The rebellion in the poverty-stricken Mexican state of Chiapas has dramatized the inequality in living standards in a country trying to promote rapid economic development. Third World nations that neglect the education, training, and health of the poor perpetuate divisions that may tear apart their social fabric.
At a recent education conference in Brazil, I argued that economic development cannot be sustained when a nation neglects elementary education for a sizable part of its population. Education lets young persons from poor backgrounds acquire the skills to rise in the world, and it reduces the tendency for inequalities in wealth to be perpetuated from one generation to the next. The example of the so-called Asian tigers--Hong Kong, Korea, Singapore, and Taiwan--is instructive: Early in their development, they largely eliminated illiteracy and raised the schooling of the bottom stratum to decent levels.
According to statistics compiled by Robert J. Barro of Harvard University, more than two-thirds of Brazilians over the age of 25 have less than four years of schooling, and a further one-fourth have none at all. The situation in Mexico is almost as bad. Education of the poor in both nations has greatly improved over the past two decades, yet even now fewer than one-third of teenage Brazilians are in school. The slums scattered throughout Rio de Janiero are filled with children who spend their time not in school but on the streets, terrorizing residents and visitors with burglaries and robberies.
The social problems from unequal education are often compounded by racial differences: In Brazil, Mexico, and many other nations, wealth, education, and occupation are polarized along racial lines. The poor in Mexico are mainly Indians, while in Brazil they are primarily descendants of slaves brought from Africa.
SQUARE MEALS. Children from homes with poor, illiterate parents need schooling that addresses their special needs. My wife and I spent a day as the guests of Governor Leonel Brizola of the state of Rio de Janiero at one of several hundred schools in the state that were created during the past decade for poor children. Students in these schools get three meals and almost 10 hours of instruction and recreational activity a day, and they do their preparation in the classroom rather than at home. But since such schools are expensive to build--$1 million per school--as well as to operate, they are not the solution for poor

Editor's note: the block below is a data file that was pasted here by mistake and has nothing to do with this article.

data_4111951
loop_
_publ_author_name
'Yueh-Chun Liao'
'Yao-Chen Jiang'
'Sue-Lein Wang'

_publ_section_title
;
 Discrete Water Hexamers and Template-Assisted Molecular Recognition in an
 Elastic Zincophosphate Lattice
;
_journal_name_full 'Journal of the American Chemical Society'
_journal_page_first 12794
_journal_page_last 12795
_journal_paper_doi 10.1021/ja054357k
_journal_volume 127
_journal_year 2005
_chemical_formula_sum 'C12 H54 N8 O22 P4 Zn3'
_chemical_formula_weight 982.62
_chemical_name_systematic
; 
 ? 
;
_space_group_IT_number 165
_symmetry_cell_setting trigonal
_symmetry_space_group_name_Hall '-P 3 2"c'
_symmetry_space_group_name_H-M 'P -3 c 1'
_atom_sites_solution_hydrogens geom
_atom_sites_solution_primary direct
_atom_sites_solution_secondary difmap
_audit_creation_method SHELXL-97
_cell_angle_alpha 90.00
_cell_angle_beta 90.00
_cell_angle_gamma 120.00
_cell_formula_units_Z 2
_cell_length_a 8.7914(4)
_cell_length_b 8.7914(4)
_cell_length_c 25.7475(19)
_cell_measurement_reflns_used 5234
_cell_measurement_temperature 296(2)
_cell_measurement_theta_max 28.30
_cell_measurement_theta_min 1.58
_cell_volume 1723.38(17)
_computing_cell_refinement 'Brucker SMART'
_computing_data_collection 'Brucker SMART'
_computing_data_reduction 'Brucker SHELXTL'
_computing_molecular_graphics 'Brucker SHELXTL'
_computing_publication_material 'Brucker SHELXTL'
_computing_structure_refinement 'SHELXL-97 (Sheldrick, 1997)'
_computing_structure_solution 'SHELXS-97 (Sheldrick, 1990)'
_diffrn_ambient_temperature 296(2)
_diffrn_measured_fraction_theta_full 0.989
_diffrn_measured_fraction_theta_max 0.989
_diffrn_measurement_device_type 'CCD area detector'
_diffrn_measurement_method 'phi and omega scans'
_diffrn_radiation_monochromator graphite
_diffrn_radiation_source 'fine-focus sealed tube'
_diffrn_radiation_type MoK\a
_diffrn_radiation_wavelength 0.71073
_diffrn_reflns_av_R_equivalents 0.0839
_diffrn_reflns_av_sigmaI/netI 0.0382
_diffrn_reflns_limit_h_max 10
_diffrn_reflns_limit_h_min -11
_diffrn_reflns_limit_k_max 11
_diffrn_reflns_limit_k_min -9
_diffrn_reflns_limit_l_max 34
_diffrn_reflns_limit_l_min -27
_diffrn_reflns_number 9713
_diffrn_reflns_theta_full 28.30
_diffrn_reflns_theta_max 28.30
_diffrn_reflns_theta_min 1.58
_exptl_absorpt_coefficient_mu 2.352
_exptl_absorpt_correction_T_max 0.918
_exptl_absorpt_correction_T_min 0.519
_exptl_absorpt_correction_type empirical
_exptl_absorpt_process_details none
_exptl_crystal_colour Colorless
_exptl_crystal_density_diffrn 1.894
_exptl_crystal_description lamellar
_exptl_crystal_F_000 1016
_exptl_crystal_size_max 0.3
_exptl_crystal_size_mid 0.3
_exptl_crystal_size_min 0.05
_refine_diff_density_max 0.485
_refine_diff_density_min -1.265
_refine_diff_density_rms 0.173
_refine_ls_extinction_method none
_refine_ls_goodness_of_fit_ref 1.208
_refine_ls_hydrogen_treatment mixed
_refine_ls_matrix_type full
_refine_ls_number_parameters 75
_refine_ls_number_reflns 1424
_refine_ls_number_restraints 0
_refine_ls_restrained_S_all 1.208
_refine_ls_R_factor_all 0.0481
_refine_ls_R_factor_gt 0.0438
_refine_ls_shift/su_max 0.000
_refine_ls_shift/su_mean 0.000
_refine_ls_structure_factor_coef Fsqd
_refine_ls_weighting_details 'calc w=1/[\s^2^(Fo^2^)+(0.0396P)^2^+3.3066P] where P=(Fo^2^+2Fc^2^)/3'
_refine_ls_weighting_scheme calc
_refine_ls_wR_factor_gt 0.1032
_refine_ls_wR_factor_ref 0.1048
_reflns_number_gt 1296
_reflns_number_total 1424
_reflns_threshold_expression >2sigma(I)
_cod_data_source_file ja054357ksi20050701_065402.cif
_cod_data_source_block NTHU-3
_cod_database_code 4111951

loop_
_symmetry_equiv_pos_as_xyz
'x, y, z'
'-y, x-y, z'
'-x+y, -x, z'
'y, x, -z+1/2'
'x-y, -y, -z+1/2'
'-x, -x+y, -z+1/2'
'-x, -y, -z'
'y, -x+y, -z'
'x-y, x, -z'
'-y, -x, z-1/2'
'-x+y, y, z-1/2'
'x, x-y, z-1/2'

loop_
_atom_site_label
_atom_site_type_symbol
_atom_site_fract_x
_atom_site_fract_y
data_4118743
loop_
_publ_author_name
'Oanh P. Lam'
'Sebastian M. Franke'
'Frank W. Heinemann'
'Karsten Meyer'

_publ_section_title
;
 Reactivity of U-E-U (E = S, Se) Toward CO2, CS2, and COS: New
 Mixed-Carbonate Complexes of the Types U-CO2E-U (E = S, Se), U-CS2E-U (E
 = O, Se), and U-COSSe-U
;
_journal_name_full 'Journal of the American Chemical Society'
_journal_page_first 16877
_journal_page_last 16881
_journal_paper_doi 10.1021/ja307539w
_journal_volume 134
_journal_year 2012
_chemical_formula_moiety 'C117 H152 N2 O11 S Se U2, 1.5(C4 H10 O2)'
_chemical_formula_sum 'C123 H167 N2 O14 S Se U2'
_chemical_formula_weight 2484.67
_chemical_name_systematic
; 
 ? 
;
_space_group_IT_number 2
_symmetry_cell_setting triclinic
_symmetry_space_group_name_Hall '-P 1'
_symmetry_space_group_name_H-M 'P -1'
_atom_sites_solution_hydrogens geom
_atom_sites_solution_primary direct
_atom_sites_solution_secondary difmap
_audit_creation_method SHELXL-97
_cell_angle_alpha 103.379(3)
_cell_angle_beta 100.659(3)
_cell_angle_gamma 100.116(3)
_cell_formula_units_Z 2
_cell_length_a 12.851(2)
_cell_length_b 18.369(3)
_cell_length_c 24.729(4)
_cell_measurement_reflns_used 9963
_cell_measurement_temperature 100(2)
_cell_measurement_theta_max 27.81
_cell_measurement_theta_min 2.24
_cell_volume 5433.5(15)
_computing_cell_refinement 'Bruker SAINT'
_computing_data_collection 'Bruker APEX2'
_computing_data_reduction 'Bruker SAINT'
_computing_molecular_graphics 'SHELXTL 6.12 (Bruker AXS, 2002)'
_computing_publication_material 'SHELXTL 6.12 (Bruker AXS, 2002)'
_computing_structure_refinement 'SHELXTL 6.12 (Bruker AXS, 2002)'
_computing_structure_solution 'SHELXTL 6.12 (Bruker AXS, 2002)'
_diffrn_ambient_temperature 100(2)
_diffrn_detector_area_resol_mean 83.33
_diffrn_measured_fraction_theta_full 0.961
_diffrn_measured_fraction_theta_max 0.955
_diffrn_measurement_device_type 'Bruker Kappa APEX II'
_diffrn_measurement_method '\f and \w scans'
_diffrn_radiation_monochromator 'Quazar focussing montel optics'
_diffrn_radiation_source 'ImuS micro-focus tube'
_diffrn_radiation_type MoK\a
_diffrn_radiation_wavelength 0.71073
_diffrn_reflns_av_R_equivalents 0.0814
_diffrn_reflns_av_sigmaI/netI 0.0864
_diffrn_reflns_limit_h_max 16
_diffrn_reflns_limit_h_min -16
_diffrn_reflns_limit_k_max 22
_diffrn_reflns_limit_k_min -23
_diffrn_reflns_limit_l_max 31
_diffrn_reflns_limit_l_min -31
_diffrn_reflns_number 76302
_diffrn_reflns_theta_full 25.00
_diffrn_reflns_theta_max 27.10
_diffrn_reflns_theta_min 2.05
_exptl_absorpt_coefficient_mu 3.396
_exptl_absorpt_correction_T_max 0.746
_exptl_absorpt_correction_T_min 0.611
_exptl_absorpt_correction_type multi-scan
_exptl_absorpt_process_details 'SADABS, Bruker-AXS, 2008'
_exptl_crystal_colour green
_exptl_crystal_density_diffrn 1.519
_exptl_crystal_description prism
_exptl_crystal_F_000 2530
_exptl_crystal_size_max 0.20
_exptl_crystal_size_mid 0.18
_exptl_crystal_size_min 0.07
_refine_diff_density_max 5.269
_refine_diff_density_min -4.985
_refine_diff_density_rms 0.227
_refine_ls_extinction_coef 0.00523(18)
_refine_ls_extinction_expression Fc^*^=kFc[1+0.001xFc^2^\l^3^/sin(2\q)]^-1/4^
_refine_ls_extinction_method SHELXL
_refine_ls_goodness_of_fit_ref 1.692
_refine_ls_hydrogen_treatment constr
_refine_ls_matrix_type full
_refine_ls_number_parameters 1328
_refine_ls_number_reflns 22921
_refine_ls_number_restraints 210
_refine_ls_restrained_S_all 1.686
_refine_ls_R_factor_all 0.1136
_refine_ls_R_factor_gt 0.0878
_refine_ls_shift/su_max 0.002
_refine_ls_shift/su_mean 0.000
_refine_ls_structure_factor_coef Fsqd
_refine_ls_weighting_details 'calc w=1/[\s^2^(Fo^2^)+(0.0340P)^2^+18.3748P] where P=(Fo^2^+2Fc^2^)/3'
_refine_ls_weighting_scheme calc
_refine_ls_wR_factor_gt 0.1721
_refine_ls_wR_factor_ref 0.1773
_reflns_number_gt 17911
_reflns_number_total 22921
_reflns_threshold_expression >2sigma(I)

A better way to help poor families in the Third World (as well as elsewhere) would be through a tuition voucher system. Low-income parents would receive vouchers that help pay the tuition at any approved school that accepts their children. Participating schools could be required to provide nutritious meals and health checkups. Such vouchers would stimulate competition among public and private schools to improve the education and health of children who most need to be helped. Middle- and upper-income families have less need for tuition vouchers, for they often manage wherever they are to get decent schooling for their children.
Poor mothers and fathers usually want a better life for their children than they have had themselves, and many of them would choose schools wisely. Even some of those who care very much about their families, however, often force children to leave school early so that they can help contribute toward the meager household resources, even when that violates child-labor and minimum-schooling laws.
WASTE NOT. One way to provide incentives for poor parents to look out for their children's interests is to give them a bonus that offsets the income loss from keeping children out of the labor force. The bonus could be larger when the children attend school regularly, and it could even rise when the children receive good grades.
Apologists for the status quo claim that poor countries do not have the resources to raise the education of all their citizens to decent levels, and they believe international organizations such as the World Bank should finance the education of their poor. But governments in these countries usually spend a quarter or more of gross domestic product on financing deficits in inefficient state enterprises, on excessively expensive universities, and in many other wasteful ways.
The real obstacle to greater government spending by Third World countries on basic education, combating crime, and other important public activities is not their limited resources but the diversion of these governments from what should be their major priorities. They are too busy doing things that either should not be done at all--or that should be left to the private sector.
Countries such as Brazil and Mexico have enormous human energy and economic potential. But they will further delay their entry into the First World if they continue to pay insufficient attention to the schooling and health of their poor.